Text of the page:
A raw Boston Butt will come with a shoulder blade bone on one side and a large fat cap on top of the meat. Leave them alone until after the cook. The fat cap will add moisture to the meal and can be easily scraped off at the end. The bone could be cut out now, but it pulls out with no resistance after the cook, so why struggle?
Perfect side dishes
For me, good barbeque needs good sides; it’s just part of the cuisine. Here are some of the key staples that will make your dinner table feel like a BBQ restaurant:
- Moist Honey Cornbread: I don’t think any barbeque meal is complete without cornbread. The sweetness of this bread will accentuate the savoriness of your meat.
- Potato salad: Potato salad is another bbq classic. My recipe uses grilled onions and parsley to create a creamy flavor rich salad.
- Mac’n cheese: I just love mac and cheese, it’s a real comfort food for me.
- Baked beans: Like cornbread, their sweetness contrasts and enhances savory bbq meat.
Make other meals with this Smoked Boston Butt
Eight pounds of pulled Boston Butt is way too much for just my husband and I. I smoke large cuts like this, and turn it into a wide array of meals. The meat freezes well, though I prefer to use as much as I can while still fresh.
- Pulled Pork Sandwiches: We went hiking the day after the smoke, and brought along delicious pulled pork sandwiches for a picnic lunch. We based them on our pepper stout sandwiches, and they came out great!
- Mac and Cheese: I use some of this pulled pork to make incredible homemade mac and cheese. The pork and bbq sauce, mixed with the freshly shredded cheese created a rich and hearty comfort meal.
- Quesadillas: Once you have some frozen pulled pork, you can amp up your quesadillas at a moment’s notice.
- Other ideas: pulled pork chili, burritos, tacos, and more!
Let’s make Smoked Boston Butt
Start off by applying the rub the night before. Rinse and dry the meat if you haven’t and then coat the meat with the oil. Mix your dry spices separately, and then pat down the whole butt until well coated in spice. Cover and let rest overnight (at least 4 hours, but longer is better).
Preheat your smoker to 230. If you’re using a pellet grill I recommend using a smoke tube (some details in this post). Make sure you have a water tray filled at the bottom of the smoker, and refill it as needed (every few hours.) Lay out the Boston Butt and smoke for 90 minutes per lb.
Every hour, spray the meat making sure to get the underside as well. This will keep the meat moist and help build up a wonderful outer bark.
Once the meat reaches 200F +/- 5F, bring the Butt inside. Wrap it tight and stow it to keep warm. I use a cooler since its the right size and thermally insulates the Butt. You can also stick it in the (off) microwave. This will keep the meat warm while it rests and equalizes its juices throughout the meat. You’ll end up with juicer meat that’s easy to work with.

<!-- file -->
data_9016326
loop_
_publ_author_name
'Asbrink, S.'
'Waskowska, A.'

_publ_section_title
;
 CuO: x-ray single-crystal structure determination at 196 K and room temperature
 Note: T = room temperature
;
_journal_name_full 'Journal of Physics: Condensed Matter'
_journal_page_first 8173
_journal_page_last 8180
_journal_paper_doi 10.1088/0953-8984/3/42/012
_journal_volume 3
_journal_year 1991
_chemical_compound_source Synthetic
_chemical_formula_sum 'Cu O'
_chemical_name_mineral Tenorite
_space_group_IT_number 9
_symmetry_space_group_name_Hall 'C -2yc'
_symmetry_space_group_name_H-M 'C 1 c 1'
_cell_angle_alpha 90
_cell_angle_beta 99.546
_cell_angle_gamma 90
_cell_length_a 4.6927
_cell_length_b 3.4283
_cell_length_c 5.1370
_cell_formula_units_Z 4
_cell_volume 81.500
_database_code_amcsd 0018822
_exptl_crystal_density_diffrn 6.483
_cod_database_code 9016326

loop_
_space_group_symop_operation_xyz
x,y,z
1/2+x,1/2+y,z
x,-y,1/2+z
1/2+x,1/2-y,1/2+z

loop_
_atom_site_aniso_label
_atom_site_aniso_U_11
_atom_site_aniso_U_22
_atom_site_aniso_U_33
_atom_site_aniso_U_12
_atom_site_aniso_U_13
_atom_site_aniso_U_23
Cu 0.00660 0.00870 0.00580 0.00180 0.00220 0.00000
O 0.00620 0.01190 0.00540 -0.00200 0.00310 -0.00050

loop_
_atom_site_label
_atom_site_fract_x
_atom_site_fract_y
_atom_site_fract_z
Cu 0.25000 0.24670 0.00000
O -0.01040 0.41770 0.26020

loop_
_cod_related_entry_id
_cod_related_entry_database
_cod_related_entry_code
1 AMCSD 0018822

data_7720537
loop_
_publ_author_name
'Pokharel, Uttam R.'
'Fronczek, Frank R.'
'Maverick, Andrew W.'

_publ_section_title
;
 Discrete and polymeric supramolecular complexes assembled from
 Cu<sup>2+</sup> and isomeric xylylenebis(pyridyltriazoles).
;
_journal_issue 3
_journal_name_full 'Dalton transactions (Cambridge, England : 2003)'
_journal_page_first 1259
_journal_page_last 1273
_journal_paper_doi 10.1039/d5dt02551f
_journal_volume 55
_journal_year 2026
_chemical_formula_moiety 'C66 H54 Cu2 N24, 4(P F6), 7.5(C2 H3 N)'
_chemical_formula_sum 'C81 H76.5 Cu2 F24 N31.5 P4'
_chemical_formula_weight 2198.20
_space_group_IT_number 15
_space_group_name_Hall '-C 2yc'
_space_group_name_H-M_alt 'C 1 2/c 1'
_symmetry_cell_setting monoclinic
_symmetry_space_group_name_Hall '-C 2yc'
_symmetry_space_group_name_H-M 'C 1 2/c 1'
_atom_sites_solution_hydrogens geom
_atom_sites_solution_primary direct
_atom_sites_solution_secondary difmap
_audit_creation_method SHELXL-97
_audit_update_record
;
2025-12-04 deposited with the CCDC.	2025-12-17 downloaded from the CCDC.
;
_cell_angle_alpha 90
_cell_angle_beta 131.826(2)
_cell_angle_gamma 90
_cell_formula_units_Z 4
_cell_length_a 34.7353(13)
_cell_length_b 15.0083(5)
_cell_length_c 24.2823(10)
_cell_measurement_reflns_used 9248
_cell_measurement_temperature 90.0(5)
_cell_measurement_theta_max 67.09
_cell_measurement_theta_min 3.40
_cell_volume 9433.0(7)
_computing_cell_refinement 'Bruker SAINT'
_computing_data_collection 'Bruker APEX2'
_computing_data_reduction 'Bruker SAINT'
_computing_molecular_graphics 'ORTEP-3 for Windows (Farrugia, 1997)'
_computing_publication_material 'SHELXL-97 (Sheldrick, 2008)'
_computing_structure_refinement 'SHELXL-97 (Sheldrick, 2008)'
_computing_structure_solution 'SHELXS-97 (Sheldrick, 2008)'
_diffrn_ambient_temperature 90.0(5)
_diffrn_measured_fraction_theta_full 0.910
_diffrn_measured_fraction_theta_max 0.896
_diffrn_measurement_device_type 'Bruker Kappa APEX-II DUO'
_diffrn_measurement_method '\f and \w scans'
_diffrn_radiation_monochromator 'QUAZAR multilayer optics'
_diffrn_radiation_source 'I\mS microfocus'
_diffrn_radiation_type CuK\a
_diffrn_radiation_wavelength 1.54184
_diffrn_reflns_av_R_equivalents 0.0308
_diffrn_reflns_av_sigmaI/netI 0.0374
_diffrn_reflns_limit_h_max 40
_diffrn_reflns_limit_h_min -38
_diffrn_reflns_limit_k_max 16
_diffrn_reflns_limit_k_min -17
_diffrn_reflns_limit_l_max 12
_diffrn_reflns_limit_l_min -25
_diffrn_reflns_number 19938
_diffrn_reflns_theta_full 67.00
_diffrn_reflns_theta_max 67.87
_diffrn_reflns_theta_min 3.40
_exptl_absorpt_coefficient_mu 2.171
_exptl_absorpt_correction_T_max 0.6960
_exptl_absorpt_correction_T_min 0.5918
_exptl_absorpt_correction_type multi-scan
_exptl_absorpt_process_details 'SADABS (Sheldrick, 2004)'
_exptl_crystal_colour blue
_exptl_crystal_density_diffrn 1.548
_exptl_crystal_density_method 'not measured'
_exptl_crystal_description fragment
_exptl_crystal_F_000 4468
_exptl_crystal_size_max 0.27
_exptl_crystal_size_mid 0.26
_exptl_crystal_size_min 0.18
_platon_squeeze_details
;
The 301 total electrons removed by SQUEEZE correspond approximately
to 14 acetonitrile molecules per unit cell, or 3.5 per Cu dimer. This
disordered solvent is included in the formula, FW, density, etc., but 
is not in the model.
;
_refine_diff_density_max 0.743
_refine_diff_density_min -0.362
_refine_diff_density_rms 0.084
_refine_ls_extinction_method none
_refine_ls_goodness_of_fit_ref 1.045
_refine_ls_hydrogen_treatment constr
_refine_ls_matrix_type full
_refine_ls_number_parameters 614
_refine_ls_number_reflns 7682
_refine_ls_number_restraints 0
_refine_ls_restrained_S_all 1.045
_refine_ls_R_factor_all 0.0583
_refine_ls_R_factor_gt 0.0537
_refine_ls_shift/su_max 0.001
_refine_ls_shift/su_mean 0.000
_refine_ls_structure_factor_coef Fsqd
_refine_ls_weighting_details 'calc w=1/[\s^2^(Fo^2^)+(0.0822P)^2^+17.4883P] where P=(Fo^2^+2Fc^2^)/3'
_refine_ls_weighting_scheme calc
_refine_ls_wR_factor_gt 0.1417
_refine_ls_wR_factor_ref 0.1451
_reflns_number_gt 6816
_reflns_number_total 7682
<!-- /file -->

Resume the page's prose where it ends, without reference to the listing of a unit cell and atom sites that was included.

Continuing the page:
Let it rest for 30 minutes to an hour. I went with 30 minutes. Don’t worry, the meat will still be piping hot when you take it out.
Now, using a spatula or fork, scrape off the fat cap and discard. Get any other large chunks of fat you find. Also grab the bone out and discard.
Lastly shred the meat. I break off large chunks with a spatula and shred them with two forks in a large bowl. You might find some sections near the bone have some fat or tough tissue, go ahead and discard those.
Now you can plate and serve! Make sure to taste the meat without any sauce first, marvel at the tender smokey flavor. Taste the bark too! Can you taste how the spices combined into the bark? Think about what you’d change or do differently for your next rub and spray. Enjoy 🙂
Recipe for Smoked Boston Butt
Smoked Boston Butt
- 1 Smoker
- 1 Cooler (optional)
- 8 lb Boston Butt (Pork Butt) (or similar size)
- 4 tsp coarse black pepper
- 2 tsp Paprika (Spanish or your favorite)
- ½ tsp Hot Mustard Powder (optional but recommended)
- 2 tsp Garlic Powder
- 1 tsp Cayenne Powder (optional if you want less heat)
- 2 tsp Onion Powder
- 4 tsp Kosher Salt (or equivalent)
- ½ Cup Cherry Coke I used the full cal kind
- ½ Cup Brandy
- Oil all sides of the Boston Butt, then mix the dry spices and pat on all sides of the meat liberally.
- Preheat your smoker to 230F, and fill a tray with water at the bottom. Smoke the Boston Butt for 90 minutes per pound.
- Mix the brandy and cherry coke in a spray bottle. Shake before spraying. Spray top and bottom of meat every hour.
- Once the meat reaches 250F +/- 5F, wrap the meat in foil or butcher paper and tuck it into a cooler, microwave, or box. Let rest 30 min to 1 hour.
- Unwrap the meat, and use a spatula to scrape off the fat cap. Also pull out the bone.
- Break the meat into large chunks with a spatula or knife. Use two forks to shred the chunks into a bowl. Plate and serve.